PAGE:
Gainesville Daily Register

January 24, 2013

Project REV event addresses stalking

By DELANIA TRIGG, Register Staff Writer

Gainesville — An event held Wednesday on the North Central Texas College Gainesville campus was designed to increase awareness of a dangerous, yet sometimes quiet menace — stalking.

Project REV (Resources for Ending Violence) coordinator Amy Mitchell led the first of five stalking awareness sessions planned for NCTC campuses.

Organizers said they hope the events help both students and faculty identify stalking behaviors and develop safety strategies.

Mitchell said she was pleased with Wednesday’s turnout in the NCTC student activity center.

“I was surprised by the number of students and staff members who stopped by to find out more (about our project),” she said, adding Project REV is a federally funded grant program which provides resources for victims of crimes including dating violence, sexual assault and stalking.

Project REV partners with Abigail’s Arms and Denton County Friends of the Family.

“We provide a lot of education, classroom presentations and awareness events on campus,” she said. “What we do here is an extension of Abigail’s Arms on this campus.”

The NCTC events coincide with a national dating violence and anti-stalking initiative observed each January.

Awareness efforts are important, Mitchell said, because they help individuals identify dangerous behavior in its early stages.

“A lot of college students don’t realize they are leading into a potentially violent situation,” said Abigail’s Arms community liaison Kelly Fiore-Watson. “They think it’s great that he’s texting them constantly and calling them and wanting to know where they are all the time but sometimes that’s a signal that something is wrong.”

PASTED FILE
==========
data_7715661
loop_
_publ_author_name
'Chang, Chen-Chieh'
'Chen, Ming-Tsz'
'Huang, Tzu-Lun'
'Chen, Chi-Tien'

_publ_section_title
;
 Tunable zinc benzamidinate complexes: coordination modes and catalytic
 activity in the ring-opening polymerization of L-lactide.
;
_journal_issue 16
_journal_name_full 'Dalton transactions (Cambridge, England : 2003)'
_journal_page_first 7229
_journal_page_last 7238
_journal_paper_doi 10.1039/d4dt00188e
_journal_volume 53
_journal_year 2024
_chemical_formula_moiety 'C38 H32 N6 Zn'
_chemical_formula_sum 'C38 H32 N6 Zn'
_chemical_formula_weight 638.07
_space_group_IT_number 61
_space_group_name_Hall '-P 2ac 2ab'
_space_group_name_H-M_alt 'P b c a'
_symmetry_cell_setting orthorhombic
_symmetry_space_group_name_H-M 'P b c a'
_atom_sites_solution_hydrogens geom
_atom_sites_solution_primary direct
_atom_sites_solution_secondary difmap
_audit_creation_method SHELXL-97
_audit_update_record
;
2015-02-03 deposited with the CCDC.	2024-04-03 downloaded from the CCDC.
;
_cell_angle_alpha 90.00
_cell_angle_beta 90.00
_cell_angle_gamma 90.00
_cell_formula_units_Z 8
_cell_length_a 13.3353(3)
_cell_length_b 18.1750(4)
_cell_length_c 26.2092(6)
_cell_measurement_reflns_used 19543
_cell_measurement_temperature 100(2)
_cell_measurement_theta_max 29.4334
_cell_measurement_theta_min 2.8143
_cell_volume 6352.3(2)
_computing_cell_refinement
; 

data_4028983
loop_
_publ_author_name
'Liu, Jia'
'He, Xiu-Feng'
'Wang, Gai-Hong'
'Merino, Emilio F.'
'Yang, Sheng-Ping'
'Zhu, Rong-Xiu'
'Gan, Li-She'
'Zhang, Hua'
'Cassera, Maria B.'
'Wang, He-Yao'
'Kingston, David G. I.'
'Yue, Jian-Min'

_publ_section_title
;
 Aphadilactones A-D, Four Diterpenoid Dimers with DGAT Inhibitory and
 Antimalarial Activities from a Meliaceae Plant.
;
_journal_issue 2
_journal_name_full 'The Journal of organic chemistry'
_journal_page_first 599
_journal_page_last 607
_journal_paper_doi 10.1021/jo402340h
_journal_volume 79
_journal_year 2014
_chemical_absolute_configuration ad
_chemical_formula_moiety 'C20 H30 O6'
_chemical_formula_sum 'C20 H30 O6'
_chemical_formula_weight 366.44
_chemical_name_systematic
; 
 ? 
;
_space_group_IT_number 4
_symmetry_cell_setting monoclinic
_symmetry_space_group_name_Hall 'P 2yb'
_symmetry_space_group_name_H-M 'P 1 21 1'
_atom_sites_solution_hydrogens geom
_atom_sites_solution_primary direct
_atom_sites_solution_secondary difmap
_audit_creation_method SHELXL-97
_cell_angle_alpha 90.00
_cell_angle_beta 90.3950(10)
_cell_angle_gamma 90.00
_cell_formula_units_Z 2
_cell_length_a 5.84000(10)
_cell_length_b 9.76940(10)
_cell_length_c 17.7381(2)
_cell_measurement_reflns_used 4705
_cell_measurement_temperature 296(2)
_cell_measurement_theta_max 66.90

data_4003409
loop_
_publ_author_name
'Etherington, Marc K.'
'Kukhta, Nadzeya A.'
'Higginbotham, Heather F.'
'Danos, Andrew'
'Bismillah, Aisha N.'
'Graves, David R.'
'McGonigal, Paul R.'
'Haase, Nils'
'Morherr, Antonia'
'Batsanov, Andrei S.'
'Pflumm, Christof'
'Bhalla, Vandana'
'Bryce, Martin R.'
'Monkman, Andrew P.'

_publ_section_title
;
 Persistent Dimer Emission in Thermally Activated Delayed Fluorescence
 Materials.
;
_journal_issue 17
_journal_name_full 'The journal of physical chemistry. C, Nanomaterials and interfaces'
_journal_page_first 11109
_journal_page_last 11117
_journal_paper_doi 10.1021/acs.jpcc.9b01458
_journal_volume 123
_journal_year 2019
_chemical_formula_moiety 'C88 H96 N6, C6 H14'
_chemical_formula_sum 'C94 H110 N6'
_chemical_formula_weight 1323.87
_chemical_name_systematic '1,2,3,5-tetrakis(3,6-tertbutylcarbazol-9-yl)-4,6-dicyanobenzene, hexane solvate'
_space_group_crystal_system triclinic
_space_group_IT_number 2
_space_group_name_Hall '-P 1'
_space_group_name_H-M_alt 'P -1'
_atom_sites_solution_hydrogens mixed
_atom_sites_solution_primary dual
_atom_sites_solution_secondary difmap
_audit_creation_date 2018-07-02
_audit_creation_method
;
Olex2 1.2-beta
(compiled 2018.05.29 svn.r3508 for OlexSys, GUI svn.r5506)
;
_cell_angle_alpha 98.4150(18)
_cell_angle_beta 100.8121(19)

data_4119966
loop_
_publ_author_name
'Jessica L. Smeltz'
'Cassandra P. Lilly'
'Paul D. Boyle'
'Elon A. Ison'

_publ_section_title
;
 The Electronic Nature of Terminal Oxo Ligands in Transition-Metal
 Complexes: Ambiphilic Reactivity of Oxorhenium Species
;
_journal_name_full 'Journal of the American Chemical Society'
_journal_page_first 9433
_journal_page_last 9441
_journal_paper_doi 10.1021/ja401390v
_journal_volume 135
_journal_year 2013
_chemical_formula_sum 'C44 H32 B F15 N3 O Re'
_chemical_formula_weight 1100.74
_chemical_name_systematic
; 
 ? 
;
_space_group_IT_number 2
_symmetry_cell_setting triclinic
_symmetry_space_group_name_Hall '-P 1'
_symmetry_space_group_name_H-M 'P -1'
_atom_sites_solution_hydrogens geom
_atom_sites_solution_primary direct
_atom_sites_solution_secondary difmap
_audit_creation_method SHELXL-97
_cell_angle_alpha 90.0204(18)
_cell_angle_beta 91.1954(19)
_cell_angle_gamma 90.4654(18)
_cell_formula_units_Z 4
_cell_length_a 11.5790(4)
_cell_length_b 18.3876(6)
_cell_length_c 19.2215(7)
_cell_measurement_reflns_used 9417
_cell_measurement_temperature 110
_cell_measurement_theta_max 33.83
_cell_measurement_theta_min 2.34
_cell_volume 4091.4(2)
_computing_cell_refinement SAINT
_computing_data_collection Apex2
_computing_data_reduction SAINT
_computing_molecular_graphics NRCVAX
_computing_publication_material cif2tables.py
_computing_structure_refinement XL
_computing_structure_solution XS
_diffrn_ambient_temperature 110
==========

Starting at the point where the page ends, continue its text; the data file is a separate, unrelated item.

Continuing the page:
Wednesday’s event also allowed some domestic violence survivors to share their stories in hopes of helping others.

One student, who asked that her name not be published, said domestic violence often makes survivors wary and less inclined to trust strangers.

“It changes you,” she said. “You’re questioning even when someone is actually being nice.”

The student said she’s grateful for help from Abigail’s Arms — Cooke County’s domestic violence resource agency.

Abigail’s Arms services are free and confidential, she added.

“You don’t have to worry about someone finding out (you’re seeking help,)” she said. “That’s the biggest thing when something bad is happening to you.”

Most stories of domestic violence have common themes, Mitchell said.

“For anyone who has experienced domestic violence, you are not alone,” she said. “The stories may be different but the core story is still the same and each story is valid.”

Stalking awareness events are planned on NCTC campuses on the following dates and times:

• Thursday, Jan. 24 — Graham campus — 10:30 a.m. to 1:30 p.m. in the Student Center.

• Monday, Jan. 28 — Corinth campus — 10:30 a.m. to 1:30 p.m. in the Commons Area.

• Wednesday, Jan. 30 — Bowie campus — 10:30 a.m. to 1 p.m. in the Foyer.

• Thursday, Jan. 31 — Flower Mound Campus — 11 a.m. to 2 p.m. in the Foyer.

If you or anyone you know is being stalked, or to find out more about stalking, Project REV can help.

Contact REV Coordinator Amy Mitchell (amitchell@nctc.edu) at 940-498-6429.